From prehistoric condoms made of animal intestines to vulcanized rubber diaphragms, contraception has come a long way in the United States. Birth control today is as easy as getting a single implant that remains effective for years.
With all the modern advances in pregnancy prevention, the birth control pill has continued to be one of the most popular forms of contraception available for women in America and all over the world. The existence of a safe and reliable oral contraceptive is the result of years of education, research, and effort pioneered by one fierce woman—Margaret Sanger.
Margaret’s commitment to the birth control movement was inspired by the death of her mother.
Anne Higgins died of tuberculosis when she was about 50 years old, and her daughter Margaret was in her late teens. Her health had deteriorated as a result of 11 births and 7 miscarriages. Margaret attributed her mother’s death and their life in poverty to Anne’s inability to control her own reproductive health.
Sanger’s work as a nurse further solidified her conviction that every woman should have the right to contraception.
In her early adult years, Margaret worked as a nurse in the Lower East Side of NYC. She saw many women face unwanted pregnancies and the effects of botched abortions. Through her own experience and that of the patients she saw, she became convinced that the inability to control family size kept women in a cycle of poverty.
Sanger made it her mission to educate women about birth control and give them easy access to contraception.
As she devoted more and more of her time to the advocation of birth control, Margaret began writing a newspaper column to spread information she felt women needed—and deserved—to know about their own reproductive choices.
After starting her own publication, The Woman Rebel, in 1914 to promote birth control, she was charged with violating the Comstock Act (prohibiting the circulation of “obscene and immoral materials”). Margaret fled to England until the charges were dropped, returning to the U.S. in 1915.
In 1916, Margaret opened the first birth control clinic in the U.S.
Soon after the opening, Margaret was charged again and arrested for breaking the Comstock laws. She spent a month in jail and reopened the clinic upon her release. Her arrest and determination caught the attention of the media and a number of wealthy supporters, as did her attempt to appeal her conviction.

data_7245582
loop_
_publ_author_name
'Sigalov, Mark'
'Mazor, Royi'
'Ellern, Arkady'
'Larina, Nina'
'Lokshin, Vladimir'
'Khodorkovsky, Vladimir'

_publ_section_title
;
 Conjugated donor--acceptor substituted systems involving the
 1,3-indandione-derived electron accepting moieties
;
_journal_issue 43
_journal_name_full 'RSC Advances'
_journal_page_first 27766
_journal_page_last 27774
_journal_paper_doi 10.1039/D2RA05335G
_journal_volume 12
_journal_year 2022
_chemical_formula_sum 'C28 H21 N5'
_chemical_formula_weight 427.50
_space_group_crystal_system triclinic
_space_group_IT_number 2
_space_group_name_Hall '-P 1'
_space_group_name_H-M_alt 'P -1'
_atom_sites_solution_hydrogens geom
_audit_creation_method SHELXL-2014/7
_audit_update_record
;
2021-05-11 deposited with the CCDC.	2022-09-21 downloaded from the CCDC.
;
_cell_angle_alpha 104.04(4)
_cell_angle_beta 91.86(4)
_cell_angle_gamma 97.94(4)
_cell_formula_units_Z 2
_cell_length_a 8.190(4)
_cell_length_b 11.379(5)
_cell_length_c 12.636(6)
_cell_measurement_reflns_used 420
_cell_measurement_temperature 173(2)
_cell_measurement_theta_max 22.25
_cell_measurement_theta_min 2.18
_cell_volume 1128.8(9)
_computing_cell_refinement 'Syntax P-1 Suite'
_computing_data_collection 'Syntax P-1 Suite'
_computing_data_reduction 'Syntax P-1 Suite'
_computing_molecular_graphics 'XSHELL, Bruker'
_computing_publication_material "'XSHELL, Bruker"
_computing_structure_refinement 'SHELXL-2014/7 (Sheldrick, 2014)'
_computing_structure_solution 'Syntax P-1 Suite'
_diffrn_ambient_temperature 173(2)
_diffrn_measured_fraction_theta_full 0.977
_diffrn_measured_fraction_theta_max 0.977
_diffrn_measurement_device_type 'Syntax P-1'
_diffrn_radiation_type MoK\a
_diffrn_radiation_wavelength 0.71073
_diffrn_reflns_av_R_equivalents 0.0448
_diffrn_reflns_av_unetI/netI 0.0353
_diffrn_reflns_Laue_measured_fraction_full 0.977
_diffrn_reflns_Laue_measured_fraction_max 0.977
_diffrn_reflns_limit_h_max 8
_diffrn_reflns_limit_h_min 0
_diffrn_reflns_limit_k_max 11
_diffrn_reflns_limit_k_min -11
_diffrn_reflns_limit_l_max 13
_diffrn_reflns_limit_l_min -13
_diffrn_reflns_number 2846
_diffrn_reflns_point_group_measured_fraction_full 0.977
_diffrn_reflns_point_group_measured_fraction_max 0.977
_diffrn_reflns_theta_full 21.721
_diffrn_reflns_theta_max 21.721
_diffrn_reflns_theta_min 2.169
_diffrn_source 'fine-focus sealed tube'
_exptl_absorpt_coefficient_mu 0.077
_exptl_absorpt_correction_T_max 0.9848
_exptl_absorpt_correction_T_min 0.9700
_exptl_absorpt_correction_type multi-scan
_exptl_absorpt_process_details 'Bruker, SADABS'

Although she was denied an appeal, the court ruled that women could be prescribed birth control for medical reasons. This allowed Margaret the legal loophole she needed for her next project.
Margaret opened an entirely female-staffed birth control clinic in 1923 that would later become the Planned Parenthood Federation of America.
Through her clinic and the founding of her organization, the American Birth Control League (the precursor to today’s Planned Parenthood), she continued to provide contraception, advocate for the legalization of and a woman’s right to birth control, and even push for the development of new contraceptives.
Margaret Sanger initiated the research and development of the first birth control pill.
Margaret always had the idea in her head of a “magic pill” women could use for contraception and sought to make it a reality. In the 1950s, she recruited medical expert in human reproduction Gregory Pincus to help her develop a birth control pill.
Their collaboration, sponsored by International Harvester heiress Katharine McCormick, led to the first oral contraceptive pill—Enovid—approved by the FDA in 1960.
Thanks to Margaret Sanger, and the effort of many other men and women who fought for the legalization of birth control and a woman’s right to contraception, most of today’s contraceptives are safe, reliable, and easy to use.
South Avenue Women’s Services is committed to continuing the effort of these dedicated individuals by offering a wide range of birth control options for pregnancy prevention. For more information on family planning and the different types of contraception we have available, contact our compassionate medical professionals today!